Managing this type of bank is straightforward and can be done on spreadsheets. The assets are assigned a possible loss, with the total kept well beneath the capital of the bank. This form of banking dominated for most of the last century, until the recent move towards deregulation.
Regulations of banks have ebbed and flowed over the years, played out as a fight between the banks’ desire to buy a larger array of assets and the government’s desire to ensure banks’ solvency.
Starting in the early 1980s the banks started to win these battles resulting in an explosion of financial products. It also resulted in mergers. My old firm, Salomon Brothers, was bought by Smith Barney, which was bought by Citibank.
Now banks no longer just borrow to lend to small businesses and home owners, they borrow to trade credit swaps with other banks and hedge funds, to buy real estate in Argentina, super senior synthetic CDOs, mezzanine tranches of bonds backed by the revenues of pop singers, and yes, investments in Mexico pesos. Everything and anything you can imagine.
Managing these banks is no longer simple. Most assets now owned have risks that can no longer be defined by one or two simple numbers. They often require whole spreadsheets. Mathematically they are vectors or matrices rather than scalars.
Before the advent of these financial products, the banks’ profits were proportional to the total size of their assets. The business model scaled up linearly. There were even cost savings associated with a larger business.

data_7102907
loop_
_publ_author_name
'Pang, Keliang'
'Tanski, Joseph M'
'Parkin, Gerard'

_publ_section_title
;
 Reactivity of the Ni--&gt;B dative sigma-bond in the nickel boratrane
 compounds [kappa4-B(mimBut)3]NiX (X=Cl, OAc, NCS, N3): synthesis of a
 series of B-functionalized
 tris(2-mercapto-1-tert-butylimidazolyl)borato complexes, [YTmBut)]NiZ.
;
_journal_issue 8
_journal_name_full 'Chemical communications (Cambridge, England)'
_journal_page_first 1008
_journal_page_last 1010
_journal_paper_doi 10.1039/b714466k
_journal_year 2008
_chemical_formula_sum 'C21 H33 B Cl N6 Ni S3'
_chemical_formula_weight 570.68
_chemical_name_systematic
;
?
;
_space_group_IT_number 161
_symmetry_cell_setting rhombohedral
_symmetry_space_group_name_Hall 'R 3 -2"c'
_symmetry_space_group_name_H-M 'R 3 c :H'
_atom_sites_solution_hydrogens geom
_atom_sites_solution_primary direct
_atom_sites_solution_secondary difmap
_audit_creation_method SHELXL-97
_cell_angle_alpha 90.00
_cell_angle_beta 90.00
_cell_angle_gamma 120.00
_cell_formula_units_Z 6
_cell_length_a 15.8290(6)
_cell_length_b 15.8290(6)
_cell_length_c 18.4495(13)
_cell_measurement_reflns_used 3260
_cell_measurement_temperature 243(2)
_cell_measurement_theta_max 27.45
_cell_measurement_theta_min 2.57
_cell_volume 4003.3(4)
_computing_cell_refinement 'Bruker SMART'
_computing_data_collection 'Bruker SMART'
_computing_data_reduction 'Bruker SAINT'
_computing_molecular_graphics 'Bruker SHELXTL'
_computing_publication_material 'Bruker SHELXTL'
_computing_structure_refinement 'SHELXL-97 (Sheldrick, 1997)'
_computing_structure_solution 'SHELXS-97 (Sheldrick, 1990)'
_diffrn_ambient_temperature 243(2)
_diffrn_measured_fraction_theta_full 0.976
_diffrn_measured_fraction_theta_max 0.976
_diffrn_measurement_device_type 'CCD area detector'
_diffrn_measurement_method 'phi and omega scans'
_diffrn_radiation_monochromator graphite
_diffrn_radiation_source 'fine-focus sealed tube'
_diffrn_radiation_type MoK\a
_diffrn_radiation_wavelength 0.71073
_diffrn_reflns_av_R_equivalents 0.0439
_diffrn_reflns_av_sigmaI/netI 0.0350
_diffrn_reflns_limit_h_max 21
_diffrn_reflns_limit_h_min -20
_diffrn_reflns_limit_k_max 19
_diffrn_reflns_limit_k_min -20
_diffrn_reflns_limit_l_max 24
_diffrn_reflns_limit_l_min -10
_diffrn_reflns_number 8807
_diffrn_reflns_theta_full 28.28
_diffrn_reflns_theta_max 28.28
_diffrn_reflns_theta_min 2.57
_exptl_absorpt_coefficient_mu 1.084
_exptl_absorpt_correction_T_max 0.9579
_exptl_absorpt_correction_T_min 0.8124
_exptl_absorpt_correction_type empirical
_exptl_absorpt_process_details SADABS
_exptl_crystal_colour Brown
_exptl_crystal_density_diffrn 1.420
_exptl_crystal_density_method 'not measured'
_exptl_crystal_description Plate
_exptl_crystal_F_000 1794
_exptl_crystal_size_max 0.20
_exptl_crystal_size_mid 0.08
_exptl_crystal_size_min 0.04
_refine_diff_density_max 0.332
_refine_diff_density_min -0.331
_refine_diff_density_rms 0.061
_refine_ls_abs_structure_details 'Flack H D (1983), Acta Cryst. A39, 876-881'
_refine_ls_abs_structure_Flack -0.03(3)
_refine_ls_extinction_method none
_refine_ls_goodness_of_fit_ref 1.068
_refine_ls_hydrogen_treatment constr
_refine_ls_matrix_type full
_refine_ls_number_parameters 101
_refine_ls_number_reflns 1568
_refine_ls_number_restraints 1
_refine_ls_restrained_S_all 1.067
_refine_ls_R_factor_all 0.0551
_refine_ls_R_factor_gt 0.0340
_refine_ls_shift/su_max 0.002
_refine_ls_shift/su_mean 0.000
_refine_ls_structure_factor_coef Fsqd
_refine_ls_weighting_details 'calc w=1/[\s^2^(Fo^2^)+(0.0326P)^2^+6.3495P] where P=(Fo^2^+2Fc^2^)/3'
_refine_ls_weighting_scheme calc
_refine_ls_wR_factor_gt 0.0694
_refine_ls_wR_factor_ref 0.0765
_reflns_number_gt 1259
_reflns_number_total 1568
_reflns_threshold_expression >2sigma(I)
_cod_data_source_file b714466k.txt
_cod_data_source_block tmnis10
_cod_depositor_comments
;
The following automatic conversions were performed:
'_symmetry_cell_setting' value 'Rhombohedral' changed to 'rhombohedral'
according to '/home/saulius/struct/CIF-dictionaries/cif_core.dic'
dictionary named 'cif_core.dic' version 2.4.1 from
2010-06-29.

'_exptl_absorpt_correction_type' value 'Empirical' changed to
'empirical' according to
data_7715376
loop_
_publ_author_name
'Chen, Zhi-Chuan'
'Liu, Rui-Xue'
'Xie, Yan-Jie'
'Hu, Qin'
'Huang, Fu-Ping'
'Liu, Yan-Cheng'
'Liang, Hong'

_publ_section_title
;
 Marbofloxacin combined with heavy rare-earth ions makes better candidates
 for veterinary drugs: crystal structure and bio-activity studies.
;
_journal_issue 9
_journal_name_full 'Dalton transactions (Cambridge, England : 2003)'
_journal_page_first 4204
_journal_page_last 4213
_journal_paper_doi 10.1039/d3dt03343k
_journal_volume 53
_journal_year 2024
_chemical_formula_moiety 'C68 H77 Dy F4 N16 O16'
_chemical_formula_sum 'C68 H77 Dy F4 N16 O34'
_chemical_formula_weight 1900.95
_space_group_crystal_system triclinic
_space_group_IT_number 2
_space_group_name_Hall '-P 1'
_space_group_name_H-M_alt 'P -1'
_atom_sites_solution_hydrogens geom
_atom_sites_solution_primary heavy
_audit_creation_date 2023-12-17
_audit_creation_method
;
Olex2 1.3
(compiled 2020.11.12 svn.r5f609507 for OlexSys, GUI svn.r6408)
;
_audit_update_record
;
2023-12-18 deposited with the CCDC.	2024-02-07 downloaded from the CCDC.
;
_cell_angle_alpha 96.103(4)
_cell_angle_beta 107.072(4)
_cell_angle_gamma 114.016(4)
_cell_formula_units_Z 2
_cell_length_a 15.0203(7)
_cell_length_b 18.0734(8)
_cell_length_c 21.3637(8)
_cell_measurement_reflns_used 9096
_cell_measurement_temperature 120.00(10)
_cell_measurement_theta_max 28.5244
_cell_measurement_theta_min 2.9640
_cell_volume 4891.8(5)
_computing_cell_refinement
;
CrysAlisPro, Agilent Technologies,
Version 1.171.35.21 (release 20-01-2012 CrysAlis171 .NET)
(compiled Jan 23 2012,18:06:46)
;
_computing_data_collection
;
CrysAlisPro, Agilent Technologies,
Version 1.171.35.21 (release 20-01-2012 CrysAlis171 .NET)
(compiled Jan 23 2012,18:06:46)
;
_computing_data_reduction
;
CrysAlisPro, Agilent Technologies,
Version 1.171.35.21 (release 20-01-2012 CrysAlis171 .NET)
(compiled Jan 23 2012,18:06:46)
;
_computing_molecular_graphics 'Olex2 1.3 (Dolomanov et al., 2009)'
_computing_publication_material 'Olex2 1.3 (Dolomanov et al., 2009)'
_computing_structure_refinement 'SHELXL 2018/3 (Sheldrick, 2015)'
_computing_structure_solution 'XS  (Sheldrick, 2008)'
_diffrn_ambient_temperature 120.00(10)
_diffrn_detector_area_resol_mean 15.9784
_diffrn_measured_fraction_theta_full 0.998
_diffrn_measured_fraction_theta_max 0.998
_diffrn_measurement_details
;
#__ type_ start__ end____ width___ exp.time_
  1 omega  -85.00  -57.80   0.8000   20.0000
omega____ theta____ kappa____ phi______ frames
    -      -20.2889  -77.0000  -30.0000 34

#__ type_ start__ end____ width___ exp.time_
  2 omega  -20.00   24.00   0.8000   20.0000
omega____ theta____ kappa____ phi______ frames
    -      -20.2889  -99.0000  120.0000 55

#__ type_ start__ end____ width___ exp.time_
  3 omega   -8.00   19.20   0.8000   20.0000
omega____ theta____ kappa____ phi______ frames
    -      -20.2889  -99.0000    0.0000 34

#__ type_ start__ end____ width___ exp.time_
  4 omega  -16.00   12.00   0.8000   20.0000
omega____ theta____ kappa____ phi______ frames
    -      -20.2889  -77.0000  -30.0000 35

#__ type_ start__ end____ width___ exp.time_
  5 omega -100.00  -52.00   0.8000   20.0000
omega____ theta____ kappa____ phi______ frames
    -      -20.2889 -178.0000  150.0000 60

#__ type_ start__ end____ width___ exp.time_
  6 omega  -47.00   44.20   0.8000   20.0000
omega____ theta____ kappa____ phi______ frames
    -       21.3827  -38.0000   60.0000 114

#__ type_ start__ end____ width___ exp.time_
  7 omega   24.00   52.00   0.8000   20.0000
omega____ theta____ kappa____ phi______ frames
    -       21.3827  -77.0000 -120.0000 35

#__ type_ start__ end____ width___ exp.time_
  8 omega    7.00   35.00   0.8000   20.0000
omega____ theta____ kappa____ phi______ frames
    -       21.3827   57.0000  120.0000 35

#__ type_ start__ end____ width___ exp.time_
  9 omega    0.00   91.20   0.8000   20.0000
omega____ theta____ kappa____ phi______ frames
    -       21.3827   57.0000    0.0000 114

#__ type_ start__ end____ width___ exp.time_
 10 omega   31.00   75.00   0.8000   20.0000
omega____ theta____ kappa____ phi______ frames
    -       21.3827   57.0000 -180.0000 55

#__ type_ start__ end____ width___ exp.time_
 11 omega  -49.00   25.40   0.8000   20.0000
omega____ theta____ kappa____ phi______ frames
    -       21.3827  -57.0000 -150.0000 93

This is no longer true. The challenge of risk managing these new assets has broken that old model.
Not only are the assets themselves far harder to understand, but the interplay between the different assets creates another layer of complexity.
In addition, markets are prone to feedback loops. A bank owning enough of an asset can itself change the nature of the asset. JP Morgan’s $6 billion loss was partly due to this effect. Once they had began to dismantle the trade the markets moved against them. Put another way, other traders knew JP Morgan were in pain and proceeded to ‘shove it in their faces’.
Bureaucracy creates another layer, as does the much faster pace of trading brought about by computer programs. Many risk managers will privately tell you that knowing what they own is as much a problem as knowing the risk of what is owned.
Put mathematically, the complexity now grows non-linearly. This means, as banks get larger, the ability to risk-manage the assets grows much smaller and more uncertain, ultimately endangering the viability of the business.